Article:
A Baltimore dentist, who at times reportedly did not wear surgical gloves in treating about 4,000 Maryland prison inmates, has died of AIDS, sending officials scrambling to set up counseling and testing programs and to assess the state's financial liability.
Victor Joseph Luckritz, 47, who lived in Mount Washington and at one time had a private practice, was the chief dentist at the Maryland Penitentiary between June 1988 and April 1990. He was responsible for over seeing dental care for inmates in the six Baltimore-area prisons, state officials said at a news conference. Inmates and officials said they learned that Dr. Luckritz had acquired immune deficiency syndrome through a death notice published in The Sun three days after he died May 7.
Since the staff in the Division of Correction headquarters learned of it Monday, they have been working "around the clock" on an investigation, said Correction Commissioner Richard A. Lanham Sr.
Correction and health department officials also are investigating reports that a second dentist who treated inmates in the Baltimore region also may have died of AIDS, he said. Officials would not name the second dentist because of privacy protections.
While correction officials have not yet identified specific inmates treated by Dr. Luckritz, they are estimating he saw "several thousand" prisoners, Mr. Lanham said. Correction officials said privately they estimate the number could be as high as 4,000.
Inmates were notified late yesterday through each prison's inmate council, Mr. Lanham said. They were told that once Dr. Luckritz's patients have been identified, they will be offered counseling and the option of being tested for the AIDS virus. Former inmates will be notified by certified mail and advised to see their local health department or private physician.
Mr. Lanham described the chances of an inmate contracting the AIDS virus during a dental procedure as "minimal," and a health official later put the odds at 2 in 1,000.
In the 10 years since the epidemic surfaced, federal authorities have documented three cases in which patients contracted the AIDS virus from a health-care worker. All three -- two women and a man -- werepatients of Dr. David Acer, a Florida dentist who died of AIDS last year.
L More than 170,000 AIDS cases have been diagnosed since 1981.
The Luckritz case has thrust Maryland into the controversy over health-care workers and AIDS for the second time in six months. Last December, The Sun revealed that a popular cancer surgeon at Johns Hopkins Hospital had died of AIDS a month earlier, creating widespread concern that the doctor may have put patients at risk. There have been no documented cases of his passing the virus to patients.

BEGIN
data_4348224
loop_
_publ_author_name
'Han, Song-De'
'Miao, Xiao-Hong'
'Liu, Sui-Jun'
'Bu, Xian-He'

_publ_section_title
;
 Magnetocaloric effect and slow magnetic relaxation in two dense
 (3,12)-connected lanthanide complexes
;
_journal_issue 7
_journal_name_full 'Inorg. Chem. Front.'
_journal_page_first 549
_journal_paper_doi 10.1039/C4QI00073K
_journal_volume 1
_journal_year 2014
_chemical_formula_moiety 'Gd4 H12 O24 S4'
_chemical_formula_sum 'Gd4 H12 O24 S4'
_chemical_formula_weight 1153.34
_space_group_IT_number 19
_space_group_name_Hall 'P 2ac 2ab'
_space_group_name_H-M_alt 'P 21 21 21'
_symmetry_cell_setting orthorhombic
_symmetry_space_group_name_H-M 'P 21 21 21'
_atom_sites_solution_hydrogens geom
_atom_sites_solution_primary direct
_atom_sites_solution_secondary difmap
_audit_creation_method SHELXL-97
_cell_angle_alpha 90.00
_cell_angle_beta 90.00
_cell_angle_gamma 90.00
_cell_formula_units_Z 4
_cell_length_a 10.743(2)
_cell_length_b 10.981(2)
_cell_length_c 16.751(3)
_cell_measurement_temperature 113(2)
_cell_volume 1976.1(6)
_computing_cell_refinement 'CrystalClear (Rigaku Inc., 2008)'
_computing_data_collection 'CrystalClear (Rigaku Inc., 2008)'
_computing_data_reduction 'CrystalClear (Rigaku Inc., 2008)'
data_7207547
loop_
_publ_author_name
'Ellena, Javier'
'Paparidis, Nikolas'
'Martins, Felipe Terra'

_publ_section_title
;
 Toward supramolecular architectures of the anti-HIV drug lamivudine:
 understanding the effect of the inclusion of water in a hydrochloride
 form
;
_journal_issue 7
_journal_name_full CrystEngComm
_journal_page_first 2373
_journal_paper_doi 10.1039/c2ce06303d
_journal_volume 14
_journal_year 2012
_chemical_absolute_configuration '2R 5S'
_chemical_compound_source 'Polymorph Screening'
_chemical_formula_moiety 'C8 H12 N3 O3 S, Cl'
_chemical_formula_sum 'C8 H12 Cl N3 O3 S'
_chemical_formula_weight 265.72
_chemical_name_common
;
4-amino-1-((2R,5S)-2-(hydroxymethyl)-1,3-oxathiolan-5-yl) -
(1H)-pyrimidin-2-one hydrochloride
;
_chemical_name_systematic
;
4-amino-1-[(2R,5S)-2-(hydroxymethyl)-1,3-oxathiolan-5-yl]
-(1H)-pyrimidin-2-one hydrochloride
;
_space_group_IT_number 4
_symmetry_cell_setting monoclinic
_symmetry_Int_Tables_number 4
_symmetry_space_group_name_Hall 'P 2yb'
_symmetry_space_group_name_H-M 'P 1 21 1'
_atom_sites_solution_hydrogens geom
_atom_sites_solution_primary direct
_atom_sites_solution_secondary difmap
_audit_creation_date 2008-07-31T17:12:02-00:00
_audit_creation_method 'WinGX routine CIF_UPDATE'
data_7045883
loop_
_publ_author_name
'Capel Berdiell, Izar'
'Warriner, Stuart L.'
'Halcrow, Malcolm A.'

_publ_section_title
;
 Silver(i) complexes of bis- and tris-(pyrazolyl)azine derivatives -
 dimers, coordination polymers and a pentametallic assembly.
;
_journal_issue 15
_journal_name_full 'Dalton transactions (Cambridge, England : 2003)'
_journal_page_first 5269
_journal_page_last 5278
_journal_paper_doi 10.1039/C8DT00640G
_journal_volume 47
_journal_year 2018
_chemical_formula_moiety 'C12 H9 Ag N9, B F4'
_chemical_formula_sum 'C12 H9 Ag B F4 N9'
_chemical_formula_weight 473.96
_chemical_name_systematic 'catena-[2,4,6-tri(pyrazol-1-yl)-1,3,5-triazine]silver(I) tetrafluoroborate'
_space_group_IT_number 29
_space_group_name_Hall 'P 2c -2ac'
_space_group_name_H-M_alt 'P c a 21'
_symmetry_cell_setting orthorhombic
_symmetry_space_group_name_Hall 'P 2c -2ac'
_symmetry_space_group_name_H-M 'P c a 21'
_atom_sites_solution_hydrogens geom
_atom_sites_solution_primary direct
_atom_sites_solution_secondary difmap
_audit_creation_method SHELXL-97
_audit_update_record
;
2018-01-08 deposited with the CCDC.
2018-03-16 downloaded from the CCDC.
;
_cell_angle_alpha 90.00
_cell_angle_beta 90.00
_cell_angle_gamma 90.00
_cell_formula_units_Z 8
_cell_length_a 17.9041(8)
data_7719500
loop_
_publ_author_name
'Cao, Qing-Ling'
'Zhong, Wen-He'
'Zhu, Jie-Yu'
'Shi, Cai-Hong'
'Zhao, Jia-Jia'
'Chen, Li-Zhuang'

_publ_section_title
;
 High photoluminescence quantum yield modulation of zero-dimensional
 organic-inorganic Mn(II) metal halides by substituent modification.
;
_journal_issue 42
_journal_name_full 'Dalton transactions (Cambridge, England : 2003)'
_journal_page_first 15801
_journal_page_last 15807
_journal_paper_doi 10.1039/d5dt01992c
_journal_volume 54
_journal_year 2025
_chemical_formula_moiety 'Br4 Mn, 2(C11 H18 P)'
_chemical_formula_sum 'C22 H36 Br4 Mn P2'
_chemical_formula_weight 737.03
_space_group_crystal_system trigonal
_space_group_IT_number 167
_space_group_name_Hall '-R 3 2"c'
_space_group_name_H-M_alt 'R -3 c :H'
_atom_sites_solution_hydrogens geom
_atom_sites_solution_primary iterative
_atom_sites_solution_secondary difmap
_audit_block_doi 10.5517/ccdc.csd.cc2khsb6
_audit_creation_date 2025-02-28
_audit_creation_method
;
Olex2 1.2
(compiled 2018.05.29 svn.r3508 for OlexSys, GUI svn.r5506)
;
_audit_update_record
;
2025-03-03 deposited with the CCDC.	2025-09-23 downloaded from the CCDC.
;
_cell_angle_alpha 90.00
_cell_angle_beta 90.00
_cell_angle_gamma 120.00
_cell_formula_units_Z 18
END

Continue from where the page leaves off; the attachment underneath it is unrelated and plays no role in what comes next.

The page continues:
Dr. Luckritz was not a state employee, but an independent contractor working for Correctional Medical Systems, a St. Louis-based subsidiary of ARA Group Inc., the company with a $26 million, 3 1/2 -year contract to provide medical services at the state's prisons.
The dentist initially was hired by CMS' predecessor, PHP Health Care Corp., and was kept on after the contract went to CMS, Mr. Lanham said.
State records show that Dr. Luckritz was first licensed by the state in 1984 and that his license was renewed every two years afterward. No disciplinary action had been taken against him, said Larrie L. Bennett, administrator of the State Board of Dental Examiners.
John D. Hilburn, vice president of operations for Correctional Medical Systems, said his company's records show that Dr. Luckritz had a private practice before he worked in the prison system, but he could not offer any more details. Mr. Hilburn said Dr. Luckritz and the company "mutually agreed" to part April 9, 1990, because of his difficulty in "interpersonal relationships" with staff and patients, and because he did not wear protective surgical gloves all the time, contrary to the company's "infection control procedures."
Mr. Hilburn said the agreement for Dr. Luckritz to leave came on the heels of a March 30, 1990, incident involving an inmate at the Maryland Correctional Adjustment Center in Baltimore, the so-called Supermax prison, where about 280 of the state's worst criminals are housed.
The inmate refused treatment after seeing that Dr. Luckritz was not wearing gloves, telling both the dentist and a correctional officer why, Mr. Hilburn said.
While correction officials said privately that at the time of the incident the dentist had sores visible on his hands, both Mr. Hilburn and Mr. Lanham said they knew of no reports of sores.
Since 1985, the U.S. Centers for Disease Control in Atlanta have recommended that dentists and other health-care workers who come in contact with patients' blood on a regular basis wear gloves, eyewear and masks. The company has had a long-standing policy along those lines, Mr. Hilburn said.